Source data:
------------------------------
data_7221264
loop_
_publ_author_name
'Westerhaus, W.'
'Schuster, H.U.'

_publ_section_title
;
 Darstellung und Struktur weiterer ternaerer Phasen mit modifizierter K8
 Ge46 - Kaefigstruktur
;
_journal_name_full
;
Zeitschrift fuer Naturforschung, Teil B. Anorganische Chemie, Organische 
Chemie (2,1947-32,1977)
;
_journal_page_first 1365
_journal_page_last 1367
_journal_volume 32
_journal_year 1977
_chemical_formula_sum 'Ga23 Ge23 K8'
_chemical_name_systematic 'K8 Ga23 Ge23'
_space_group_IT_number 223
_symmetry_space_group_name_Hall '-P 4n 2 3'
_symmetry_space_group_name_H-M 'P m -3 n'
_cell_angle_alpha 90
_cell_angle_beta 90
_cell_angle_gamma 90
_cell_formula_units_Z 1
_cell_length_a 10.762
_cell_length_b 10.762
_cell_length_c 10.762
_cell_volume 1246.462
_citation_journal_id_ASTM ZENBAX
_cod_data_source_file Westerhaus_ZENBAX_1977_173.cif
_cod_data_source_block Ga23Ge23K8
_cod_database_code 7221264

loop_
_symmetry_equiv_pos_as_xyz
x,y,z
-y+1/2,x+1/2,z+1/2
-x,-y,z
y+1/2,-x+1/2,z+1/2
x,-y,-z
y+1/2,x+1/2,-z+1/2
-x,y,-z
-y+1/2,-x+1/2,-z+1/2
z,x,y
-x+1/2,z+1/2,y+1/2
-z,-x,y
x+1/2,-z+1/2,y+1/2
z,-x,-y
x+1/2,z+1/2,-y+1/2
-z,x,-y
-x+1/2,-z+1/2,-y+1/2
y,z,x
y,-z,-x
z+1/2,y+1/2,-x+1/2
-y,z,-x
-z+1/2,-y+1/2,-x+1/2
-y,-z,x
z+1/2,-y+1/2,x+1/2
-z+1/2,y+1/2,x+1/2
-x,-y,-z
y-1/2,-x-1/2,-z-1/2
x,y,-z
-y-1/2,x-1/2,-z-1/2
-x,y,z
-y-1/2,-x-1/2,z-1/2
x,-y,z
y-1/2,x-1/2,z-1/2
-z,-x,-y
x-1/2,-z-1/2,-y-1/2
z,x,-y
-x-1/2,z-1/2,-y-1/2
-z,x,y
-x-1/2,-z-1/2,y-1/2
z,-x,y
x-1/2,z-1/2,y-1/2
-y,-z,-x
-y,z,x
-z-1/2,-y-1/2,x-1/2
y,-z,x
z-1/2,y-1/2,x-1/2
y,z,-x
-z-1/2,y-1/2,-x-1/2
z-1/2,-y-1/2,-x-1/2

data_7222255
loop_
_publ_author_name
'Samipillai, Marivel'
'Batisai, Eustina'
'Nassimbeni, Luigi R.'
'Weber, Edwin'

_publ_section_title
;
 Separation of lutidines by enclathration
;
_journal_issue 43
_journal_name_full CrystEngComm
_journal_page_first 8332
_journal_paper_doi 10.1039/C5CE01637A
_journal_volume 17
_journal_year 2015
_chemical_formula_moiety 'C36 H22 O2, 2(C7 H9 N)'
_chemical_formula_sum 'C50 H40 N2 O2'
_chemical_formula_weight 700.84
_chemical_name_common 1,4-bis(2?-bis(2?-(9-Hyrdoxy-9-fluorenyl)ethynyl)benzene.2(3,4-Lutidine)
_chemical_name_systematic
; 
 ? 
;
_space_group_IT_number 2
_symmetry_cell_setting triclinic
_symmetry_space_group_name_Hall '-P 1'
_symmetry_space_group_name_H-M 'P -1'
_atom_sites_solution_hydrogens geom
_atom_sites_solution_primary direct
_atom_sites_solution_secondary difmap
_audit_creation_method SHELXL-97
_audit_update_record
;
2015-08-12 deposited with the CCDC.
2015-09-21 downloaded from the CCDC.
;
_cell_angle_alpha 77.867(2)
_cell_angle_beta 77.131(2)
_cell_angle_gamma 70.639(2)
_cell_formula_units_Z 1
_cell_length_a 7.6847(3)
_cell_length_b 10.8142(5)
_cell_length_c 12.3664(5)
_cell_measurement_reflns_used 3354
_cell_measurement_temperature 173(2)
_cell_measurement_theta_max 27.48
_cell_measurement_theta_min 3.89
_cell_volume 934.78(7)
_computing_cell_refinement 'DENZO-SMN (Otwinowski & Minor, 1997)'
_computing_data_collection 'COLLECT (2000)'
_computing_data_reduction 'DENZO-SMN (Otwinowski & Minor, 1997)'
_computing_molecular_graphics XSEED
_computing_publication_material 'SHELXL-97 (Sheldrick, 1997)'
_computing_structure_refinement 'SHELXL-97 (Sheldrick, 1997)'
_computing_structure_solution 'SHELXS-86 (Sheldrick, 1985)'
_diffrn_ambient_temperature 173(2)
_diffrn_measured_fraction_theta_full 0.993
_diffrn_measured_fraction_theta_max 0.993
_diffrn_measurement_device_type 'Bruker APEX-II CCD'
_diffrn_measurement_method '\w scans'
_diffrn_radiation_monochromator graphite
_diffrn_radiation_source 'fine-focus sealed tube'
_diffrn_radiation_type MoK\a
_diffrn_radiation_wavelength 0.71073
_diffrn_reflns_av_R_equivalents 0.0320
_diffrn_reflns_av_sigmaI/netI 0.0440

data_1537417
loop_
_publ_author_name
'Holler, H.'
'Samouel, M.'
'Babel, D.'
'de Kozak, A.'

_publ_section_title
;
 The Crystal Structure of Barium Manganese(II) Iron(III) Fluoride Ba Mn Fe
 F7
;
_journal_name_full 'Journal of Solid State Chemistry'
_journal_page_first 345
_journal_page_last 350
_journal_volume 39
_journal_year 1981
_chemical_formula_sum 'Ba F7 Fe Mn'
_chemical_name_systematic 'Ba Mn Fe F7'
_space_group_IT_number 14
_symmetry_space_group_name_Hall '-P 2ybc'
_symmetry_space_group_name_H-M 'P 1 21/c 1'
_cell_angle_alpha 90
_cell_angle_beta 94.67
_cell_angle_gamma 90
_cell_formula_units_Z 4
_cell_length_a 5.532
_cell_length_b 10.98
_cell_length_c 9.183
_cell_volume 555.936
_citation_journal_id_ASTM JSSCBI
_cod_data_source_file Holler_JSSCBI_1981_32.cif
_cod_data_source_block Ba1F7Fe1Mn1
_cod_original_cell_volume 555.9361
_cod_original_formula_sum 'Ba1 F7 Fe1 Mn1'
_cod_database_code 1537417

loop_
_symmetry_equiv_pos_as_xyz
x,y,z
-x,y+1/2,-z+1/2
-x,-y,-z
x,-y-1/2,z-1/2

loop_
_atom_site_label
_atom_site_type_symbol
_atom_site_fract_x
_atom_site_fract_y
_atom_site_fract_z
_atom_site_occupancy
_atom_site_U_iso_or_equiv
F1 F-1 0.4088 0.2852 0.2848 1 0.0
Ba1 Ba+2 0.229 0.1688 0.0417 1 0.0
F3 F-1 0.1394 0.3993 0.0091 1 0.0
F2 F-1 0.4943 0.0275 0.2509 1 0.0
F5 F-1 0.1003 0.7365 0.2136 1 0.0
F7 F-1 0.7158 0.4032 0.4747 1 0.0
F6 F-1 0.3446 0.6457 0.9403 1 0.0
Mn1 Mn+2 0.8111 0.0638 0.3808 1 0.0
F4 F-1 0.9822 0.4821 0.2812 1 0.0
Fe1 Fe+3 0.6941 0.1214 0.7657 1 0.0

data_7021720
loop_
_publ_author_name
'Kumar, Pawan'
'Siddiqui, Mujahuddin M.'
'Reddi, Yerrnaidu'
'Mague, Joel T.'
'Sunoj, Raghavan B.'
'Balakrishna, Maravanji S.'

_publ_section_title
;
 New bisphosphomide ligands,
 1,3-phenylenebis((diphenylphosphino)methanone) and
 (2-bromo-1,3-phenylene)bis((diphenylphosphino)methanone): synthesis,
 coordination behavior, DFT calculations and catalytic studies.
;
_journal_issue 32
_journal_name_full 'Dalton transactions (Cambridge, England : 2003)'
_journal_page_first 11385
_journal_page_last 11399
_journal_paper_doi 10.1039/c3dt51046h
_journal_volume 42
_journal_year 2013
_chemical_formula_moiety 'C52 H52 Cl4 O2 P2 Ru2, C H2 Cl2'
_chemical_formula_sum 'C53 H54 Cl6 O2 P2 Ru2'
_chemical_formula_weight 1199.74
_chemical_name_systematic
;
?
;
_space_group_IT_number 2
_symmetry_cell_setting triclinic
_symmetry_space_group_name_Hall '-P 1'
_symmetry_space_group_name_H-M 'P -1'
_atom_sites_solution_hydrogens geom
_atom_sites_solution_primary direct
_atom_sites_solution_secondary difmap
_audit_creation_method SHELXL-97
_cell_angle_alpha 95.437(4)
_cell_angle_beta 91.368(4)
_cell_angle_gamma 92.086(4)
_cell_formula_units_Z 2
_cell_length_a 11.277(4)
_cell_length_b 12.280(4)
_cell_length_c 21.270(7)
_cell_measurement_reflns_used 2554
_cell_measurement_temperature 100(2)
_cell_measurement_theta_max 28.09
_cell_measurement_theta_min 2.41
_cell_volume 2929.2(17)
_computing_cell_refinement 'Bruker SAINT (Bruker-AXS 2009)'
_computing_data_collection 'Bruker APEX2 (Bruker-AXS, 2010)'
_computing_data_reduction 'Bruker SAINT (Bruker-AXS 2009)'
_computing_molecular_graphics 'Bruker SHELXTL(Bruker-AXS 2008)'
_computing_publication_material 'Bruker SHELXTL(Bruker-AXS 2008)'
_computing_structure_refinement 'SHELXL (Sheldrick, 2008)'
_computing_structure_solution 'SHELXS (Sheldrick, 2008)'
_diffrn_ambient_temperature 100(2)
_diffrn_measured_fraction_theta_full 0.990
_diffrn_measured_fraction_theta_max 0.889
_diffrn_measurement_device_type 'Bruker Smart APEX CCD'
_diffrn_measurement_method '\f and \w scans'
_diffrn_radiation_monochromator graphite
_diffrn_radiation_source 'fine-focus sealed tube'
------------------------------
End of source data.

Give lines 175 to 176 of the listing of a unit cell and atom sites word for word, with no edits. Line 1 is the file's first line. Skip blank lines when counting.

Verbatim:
_symmetry_space_group_name_Hall '-P 2ybc'
_symmetry_space_group_name_H-M 'P 1 21/c 1'